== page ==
by Katrina Goins,
Community Lending Officer – HOC Lending
Black History Month serves as a special time for African Americans and provides space for personal reflection, accountability, cultural pride and gratitude. Reflecting on historic African American figures and how they helped shape the world we are living in today provides a sense of communal strength and hope for the continued advancement of African American progress.
The civil rights movement has enabled me many career pathways that otherwise would not have existed had that movement never occurred. The reconstruction of policies and practices resulting from the civil rights movement laid the foundation for African Americans to begin building wealth for current and future generations.
The rise of predatory lending, redlining, and reverse redlining, meant to advance discriminatory lending objectives, have also played a factor in the reduced lending capital available to African American communities. The Equal Credit Opportunity Act and The Fair Housing Act were put into place to combat these discriminatory practices and have made lending practices better. Despite the enactment of these policies to make capital more accessible to African American communities, we still have work to do to ensure that discriminatory lending practices no longer take place.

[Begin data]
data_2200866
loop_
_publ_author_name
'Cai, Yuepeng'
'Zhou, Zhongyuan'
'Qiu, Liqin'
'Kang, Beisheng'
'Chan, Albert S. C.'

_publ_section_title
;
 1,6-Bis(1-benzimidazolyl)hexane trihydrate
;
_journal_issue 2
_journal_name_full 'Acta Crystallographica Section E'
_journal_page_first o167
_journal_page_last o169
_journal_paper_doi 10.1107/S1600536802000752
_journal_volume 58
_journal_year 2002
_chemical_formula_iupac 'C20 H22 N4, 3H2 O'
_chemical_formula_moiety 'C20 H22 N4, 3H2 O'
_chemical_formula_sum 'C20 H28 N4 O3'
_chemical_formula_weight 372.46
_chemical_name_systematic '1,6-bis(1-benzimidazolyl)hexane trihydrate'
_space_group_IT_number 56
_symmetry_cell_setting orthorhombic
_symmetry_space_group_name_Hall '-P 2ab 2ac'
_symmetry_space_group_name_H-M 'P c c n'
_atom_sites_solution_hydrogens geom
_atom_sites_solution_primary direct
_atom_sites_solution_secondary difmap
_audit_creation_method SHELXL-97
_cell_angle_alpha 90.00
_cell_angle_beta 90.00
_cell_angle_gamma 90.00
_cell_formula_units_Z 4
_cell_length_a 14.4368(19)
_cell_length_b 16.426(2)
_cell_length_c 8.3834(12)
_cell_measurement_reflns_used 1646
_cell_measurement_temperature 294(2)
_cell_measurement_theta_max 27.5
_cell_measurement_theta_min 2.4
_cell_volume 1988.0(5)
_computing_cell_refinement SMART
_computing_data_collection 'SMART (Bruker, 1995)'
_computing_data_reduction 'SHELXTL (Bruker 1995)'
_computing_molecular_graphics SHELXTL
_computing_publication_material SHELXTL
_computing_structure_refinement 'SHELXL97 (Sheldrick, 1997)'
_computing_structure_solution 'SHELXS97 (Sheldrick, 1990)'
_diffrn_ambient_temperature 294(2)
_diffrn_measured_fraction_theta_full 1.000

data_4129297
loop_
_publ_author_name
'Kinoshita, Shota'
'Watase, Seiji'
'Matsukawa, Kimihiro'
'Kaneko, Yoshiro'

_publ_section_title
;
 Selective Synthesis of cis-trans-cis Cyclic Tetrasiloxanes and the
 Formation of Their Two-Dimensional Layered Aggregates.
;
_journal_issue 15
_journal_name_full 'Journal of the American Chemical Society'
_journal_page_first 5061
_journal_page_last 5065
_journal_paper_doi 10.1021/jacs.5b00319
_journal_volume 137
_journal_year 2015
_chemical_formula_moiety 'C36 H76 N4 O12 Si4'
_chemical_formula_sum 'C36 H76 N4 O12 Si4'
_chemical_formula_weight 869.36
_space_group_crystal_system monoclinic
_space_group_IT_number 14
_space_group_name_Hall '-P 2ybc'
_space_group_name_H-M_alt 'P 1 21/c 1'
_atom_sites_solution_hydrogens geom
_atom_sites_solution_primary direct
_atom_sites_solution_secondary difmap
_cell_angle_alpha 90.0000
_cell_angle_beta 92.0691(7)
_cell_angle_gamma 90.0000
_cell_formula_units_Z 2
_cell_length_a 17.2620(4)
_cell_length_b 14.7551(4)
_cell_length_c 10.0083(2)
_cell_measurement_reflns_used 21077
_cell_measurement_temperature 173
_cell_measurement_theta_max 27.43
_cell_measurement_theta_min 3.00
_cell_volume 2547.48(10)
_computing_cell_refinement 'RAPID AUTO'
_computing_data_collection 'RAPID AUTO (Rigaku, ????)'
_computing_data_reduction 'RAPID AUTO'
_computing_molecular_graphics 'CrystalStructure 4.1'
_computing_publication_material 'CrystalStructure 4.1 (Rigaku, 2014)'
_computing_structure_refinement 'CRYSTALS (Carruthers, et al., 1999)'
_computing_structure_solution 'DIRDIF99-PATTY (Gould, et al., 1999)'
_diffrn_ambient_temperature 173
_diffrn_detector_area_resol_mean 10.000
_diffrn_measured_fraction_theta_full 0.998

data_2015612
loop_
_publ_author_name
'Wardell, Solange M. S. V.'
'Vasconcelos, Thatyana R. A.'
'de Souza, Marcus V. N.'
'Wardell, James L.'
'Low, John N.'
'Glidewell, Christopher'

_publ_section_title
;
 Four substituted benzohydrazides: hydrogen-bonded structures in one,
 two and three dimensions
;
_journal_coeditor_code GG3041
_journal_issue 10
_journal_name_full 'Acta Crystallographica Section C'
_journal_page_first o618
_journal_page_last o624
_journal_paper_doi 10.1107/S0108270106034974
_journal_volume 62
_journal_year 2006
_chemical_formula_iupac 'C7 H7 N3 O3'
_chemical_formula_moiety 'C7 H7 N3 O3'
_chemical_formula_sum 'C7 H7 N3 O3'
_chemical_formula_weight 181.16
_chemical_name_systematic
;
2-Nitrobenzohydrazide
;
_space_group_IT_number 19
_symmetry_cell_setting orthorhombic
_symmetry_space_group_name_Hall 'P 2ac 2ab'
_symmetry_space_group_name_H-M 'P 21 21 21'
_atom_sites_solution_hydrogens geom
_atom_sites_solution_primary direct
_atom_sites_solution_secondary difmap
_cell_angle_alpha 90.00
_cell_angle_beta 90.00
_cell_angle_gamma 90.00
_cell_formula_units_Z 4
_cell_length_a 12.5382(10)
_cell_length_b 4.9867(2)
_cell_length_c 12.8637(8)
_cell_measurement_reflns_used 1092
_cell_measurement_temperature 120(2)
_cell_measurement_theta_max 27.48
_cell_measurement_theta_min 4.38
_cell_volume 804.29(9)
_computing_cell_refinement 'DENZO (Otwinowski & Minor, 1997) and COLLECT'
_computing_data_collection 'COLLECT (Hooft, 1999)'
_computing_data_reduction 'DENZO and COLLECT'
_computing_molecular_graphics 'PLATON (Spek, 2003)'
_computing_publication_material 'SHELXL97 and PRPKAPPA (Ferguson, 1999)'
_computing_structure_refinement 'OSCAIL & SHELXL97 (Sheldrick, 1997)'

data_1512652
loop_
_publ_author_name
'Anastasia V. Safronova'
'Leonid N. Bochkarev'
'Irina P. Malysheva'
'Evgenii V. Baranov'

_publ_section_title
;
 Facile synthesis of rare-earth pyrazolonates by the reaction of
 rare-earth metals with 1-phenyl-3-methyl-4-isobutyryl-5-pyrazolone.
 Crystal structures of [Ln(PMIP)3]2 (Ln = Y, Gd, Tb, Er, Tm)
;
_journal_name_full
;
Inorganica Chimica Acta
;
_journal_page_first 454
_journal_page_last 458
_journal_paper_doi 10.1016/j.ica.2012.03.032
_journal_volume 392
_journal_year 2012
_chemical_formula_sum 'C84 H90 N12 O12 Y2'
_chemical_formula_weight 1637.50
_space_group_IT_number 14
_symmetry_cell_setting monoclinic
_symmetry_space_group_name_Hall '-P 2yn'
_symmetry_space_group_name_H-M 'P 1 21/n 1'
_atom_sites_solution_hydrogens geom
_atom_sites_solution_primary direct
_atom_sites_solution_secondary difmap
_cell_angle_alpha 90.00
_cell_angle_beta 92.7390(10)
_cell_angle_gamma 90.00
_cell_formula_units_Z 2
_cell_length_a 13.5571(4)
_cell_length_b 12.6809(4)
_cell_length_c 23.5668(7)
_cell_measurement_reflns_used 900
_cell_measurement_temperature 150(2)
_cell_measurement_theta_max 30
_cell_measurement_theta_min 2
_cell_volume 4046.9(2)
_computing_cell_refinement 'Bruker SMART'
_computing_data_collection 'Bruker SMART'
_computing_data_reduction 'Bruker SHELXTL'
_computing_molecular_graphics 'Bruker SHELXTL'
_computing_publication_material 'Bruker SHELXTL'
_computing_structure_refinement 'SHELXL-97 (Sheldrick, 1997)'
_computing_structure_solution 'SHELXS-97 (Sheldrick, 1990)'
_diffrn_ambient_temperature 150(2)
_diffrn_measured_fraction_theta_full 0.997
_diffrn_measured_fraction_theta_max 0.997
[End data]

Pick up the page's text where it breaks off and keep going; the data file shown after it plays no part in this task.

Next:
This is why I feel so strongly about the work that I do in helping low to moderate-income prospective homeowners overcome the barriers by not only guiding them in the right direction but also providing the necessary education they need to succeed in their homeownership endeavors. This includes down payment and closing cost assistance to those in need. As an emerging Community Development Financial Institution, I am able to provide economic development services and loans that help current homeowners sustain and maintain their homes. Over half of my customers are African American. HOC Lending is also a proud supporter of The Black Homeownership Collaborative’s 7-point plan to create 3 million net new Black homeowners by 2030.
African Americans have made professional strides in the lending industry which have played an integral role in helping to improve lending practices within African American communities. A major player in the lending space is Mr. Ben Slayton. He is the owner of the nation’s largest Black-led mortgage lender (Legacy Home Loans). He was also the first Black member of the National Association of Realtors making him the first African American realtor in the U.S. Mr. Slayton is an advocate for affordable homeownership and African Americans acquiring assets through real estate.
Slowly but surely, I believe racial inclusion will help to positively shift attitudes and opinions of those who have continued to use a systematic racial mindset to govern both social and economic interaction. We can make a difference working together as a community to further improve perceptions created from discriminatory intent and advocate for injustice as the peaceful civil rights leaders did before us.